The Remembering Self and the Experiencing Self

This article is an excerpt from the Shortform book guide to "Homo Deus" by Yuval Noah Harari. Shortform has the world's best summaries and analyses of books you should be reading.

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What is the difference between the remembering self and the experiencing self? How do the two selves interact?

The distinction between the remembering and the experiencing self was first made by Israeli psychologist and behavioral economics Daniel Kahneman to describe the two modes of self. The experiencing self exists only in the present moment, while the remembering self exists only in retrospect. Both selves interact to create perspective and inform decision-making.

Keep reading to learn about the dichotomy between the remembering self and the experiencing self.

The Self Dichotomy: Remembering vs Experiencing

The hemispheres of the brain create two versions of the human experience—the remembering self and the experiencing self:

  • The experiencing self: Usually controlled by the right hemisphere, the experiencing self processes moment-to-moment information. Most people associate this “self” with instinct. For example, if you hit your head on a door frame, the experiencing self would cause you to grab your head, check for blood, and feel the pain of the impact.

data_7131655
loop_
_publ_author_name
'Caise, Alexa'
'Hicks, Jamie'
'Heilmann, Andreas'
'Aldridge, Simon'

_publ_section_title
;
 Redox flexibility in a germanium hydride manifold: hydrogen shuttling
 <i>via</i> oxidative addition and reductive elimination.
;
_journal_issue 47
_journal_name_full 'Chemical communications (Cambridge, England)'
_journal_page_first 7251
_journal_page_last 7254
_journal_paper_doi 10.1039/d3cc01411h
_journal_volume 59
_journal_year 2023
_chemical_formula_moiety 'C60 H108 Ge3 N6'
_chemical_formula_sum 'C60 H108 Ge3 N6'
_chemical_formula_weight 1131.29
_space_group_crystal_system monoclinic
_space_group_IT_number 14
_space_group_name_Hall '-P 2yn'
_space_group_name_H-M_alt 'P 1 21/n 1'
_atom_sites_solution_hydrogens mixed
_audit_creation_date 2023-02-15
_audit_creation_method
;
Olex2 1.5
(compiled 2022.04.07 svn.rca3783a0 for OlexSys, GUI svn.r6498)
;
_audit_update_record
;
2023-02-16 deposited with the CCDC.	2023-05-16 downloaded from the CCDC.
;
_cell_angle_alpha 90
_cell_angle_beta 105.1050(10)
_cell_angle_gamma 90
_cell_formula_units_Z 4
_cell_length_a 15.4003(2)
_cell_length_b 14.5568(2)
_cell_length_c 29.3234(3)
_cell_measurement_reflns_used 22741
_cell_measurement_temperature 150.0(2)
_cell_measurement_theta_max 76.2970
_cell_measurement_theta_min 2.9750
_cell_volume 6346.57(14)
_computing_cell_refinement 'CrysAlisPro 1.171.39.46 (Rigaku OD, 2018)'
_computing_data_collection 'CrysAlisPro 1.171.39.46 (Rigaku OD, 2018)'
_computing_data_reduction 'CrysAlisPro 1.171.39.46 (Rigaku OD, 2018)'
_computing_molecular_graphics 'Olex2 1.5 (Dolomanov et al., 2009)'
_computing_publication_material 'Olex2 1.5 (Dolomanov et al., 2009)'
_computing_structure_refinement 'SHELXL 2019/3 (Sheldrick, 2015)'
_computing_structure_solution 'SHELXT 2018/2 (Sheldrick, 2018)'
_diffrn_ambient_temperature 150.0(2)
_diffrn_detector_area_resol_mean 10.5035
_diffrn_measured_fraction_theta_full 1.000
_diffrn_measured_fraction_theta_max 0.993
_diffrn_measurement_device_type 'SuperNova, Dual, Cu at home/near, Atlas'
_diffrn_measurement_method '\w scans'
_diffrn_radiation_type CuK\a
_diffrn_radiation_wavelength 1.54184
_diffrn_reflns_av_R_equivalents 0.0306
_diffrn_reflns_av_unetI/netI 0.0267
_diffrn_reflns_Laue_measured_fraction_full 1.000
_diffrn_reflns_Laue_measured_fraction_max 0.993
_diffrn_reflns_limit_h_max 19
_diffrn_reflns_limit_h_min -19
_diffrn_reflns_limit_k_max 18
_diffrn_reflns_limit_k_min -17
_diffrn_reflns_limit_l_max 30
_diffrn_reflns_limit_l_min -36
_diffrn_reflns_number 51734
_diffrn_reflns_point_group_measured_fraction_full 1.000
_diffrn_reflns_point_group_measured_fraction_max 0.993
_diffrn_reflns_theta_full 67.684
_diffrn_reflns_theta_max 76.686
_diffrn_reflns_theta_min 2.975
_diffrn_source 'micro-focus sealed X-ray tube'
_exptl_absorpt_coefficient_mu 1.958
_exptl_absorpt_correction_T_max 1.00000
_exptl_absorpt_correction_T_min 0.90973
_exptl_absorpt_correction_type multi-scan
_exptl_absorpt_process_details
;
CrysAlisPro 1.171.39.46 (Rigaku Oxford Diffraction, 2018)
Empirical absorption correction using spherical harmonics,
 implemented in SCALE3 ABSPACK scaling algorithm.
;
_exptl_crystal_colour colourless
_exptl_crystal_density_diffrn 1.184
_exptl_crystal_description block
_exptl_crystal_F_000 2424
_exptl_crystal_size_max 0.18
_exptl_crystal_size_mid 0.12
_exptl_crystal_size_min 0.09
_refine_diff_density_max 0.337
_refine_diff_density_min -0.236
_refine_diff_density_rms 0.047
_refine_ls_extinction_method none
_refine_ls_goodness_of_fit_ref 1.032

• The narrating self: Usually controlled by the left hemisphere, the narrating self tries to rationalize past behaviors and justify future decisions. Most people associate this “self” with identity. For example, if you hit your head on a door frame, your narrating self may rationalize your clumsiness by attributing it to exhaustion while making you more conscious of the door frame for the next few days.

While the experiencing self produces a more immediate feeling in response to an experience, it can’t remember feelings, leaving the remembering self to create memories. These memories usually consist of highlights and end results, cutting out much of the detail felt by the experiencing self. The memory created by the remembering self evaluates the memory based on the “average” of the experience as a whole. 

Both “selves” interact to create perspective and inform decision-making. The experiencing self can support or derail plans made by the remembering self. For example, if you decide to go on a diet, your experiencing self may not feel like cooking one night, leading you to order a pizza instead. 

The remembering self, on the other hand, can frame in-the-moment experiences. For example, someone fasting before surgery is going to feel differently than someone fasting for religious reasons. While both parties are experiencing hunger, their narrating selves create perspectives that shape the way they respond to their hunger.

(Shortform note: For another perspective on the “experiencing self” and the “narrating self,” check out Shortform’s summary of Thinking Fast and Slow by Daniel Kahneman.)

The Cold Water Experiment